UPDATE: RICHMOND, Va. (AP) - Michael Vick's lawyer said Monday the NFL star will plead guilty to federal dogfighting conspiracy charges, putting the Atlanta Falcons quarterback's career in jeopardy and leaving him subject to a possible prison term.
The offense is punishable by up to five years in prison and a $250,000 fine, although federal sentencing guidelines most likely would call for less. Vick's plea hearing is Aug. 27.
Lead defense attorney Billy Martin said Vick reached an agreement with federal prosecutors after consulting with his family over the weekend.
"Mr. Vick has agreed to enter a plea of guilty to those charges and to accept full responsibility for his actions and the mistakes he has made," Martin said in a statement. "Michael wishes to apologize again to everyone who has been hurt by this matter."
Martin later told The Associated Press he could not divulge any specifics of the plea agreement or how much time Vick can expect to serve in prison.
NFL commissioner Roger Goodell has barred Vick from the Falcons' training camp but has withheld further action while the league conducts its own investigation.
"We totally condemn the conduct outlined in the charges, which is inconsistent with what Michael Vick previously told both our office and the Falcons," the league said in a statement. The NFL added that it has asked the Falcons "to continue to refrain from taking action pending a decision by the commissioner."
The Falcons said they were "certainly troubled" by news of the plea but would withhold further comment in compliance with Goodell's request.
Martin said salvaging Vick's NFL career was never part of the discussions.
"Football is not the most important thing in Michael Vick's life," he said. "He wants to get his life back on track."
Vick is charged with conspiracy to travel in interstate commerce in aid of unlawful activities and conspiracy to sponsor a dog in an animal fighting venture. He had pleaded not guilty last month and vowed to clear his name at a November trial.
Martin's announcement came as a grand jury that could add new charges met in private. Prosecutors had said that a superseding indictment was in the works, but Vick's plea most likely means he will not face additional charges.
U.S. District Judge Henry Hudson said Vick is not scheduled to visit the courthouse before his hearing next week.
Three of Vick's original co-defendants already have pleaded guilty and agreed to testify against him if the case went to trial. Quanis Phillips of Atlanta and Purnell Peace of Virginia Beach signed statements saying the 27-year-old quarterback participated in executing at least eight underperforming dogs by various means, including drowning and hanging.
In a telephone interview with the AP, Martin said Vick is paying a high price for allowing old friends to influence his behavior, but he emphasized that his client takes full responsibility.
"There were some judgment issues in terms of people he was associating with," Martin said. "He realized this is very serious, and he decided to plead so he can begin the healing process."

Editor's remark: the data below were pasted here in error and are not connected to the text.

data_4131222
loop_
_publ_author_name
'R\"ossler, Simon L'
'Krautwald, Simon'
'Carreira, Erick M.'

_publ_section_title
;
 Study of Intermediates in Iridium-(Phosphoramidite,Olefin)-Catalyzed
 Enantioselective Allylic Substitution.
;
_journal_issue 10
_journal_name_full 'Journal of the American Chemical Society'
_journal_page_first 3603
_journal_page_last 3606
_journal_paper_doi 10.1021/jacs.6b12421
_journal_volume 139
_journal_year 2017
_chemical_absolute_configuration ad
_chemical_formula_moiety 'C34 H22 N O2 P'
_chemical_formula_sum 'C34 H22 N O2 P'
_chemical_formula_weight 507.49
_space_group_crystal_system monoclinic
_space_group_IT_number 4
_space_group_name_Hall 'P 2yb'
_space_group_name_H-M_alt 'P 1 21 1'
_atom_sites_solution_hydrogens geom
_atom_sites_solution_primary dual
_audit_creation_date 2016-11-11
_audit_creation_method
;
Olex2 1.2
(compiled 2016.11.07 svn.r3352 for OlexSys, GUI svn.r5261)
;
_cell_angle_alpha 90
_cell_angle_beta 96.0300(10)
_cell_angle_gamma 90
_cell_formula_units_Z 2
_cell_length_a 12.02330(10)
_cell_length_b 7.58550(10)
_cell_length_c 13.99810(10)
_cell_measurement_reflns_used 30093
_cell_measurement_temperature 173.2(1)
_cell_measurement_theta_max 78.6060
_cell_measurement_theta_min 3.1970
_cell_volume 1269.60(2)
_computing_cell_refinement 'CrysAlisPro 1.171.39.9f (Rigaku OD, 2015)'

Phillips, Peace and Tony Taylor, who pleaded guilty last month, also said Vick provided virtually all of the gambling and operating funds for his "Bad Newz Kennels" operation in rural Virginia, not far from Vick's hometown of Newport News.
The gambling allegations alone could trigger a lifetime ban under the NFL's personal conduct policy.
Vick's Atlanta attorney, Daniel Meachum, told the AP that Vick is taking a chance with his guilty plea as far as his career is concerned because there have been no discussions with the league in recent days.
"There's no promise or even a request of the league to make a promise," Meachum said.
Meachum said the plea deal involves only the federal case. He said he doesn't know if there have been any discussions about resolving Virginia state charges that may be brought against Vick.
The case began April 25 when investigators conducting a drug search at a massive home Vick built in Surry County found 66 dogs, some of them injured, and items typically used in dogfighting. They included a "rape stand" that holds aggressive dogs in place for mating and a "breakstick" used to pry open a dog's mouth.
Vick contended he knew nothing about a dogfighting operation at the home, where one of his cousins lived, and said he rarely visited. The former Virginia Tech star also blamed friends and family members for taking advantage of his generosity and pledged to be more scrupulous.
The July 17 indictment said dogs that lost fights or fared poorly in test fights were sometimes executed by hanging, electrocution or other brutal means. The grisly details fueled public protests against Vick and cost him some of his lucrative endorsement deals.
About a dozen bright red Vick jerseys have been donated - often accompanied by financial contributions - to the Atlanta Humane Society since he was indicted last month. The shelter uses them for dog blankets, and to clean up after the animals.
"Kind of appropriate," said Wayne Pacelle, president of the Humane Society of the United States.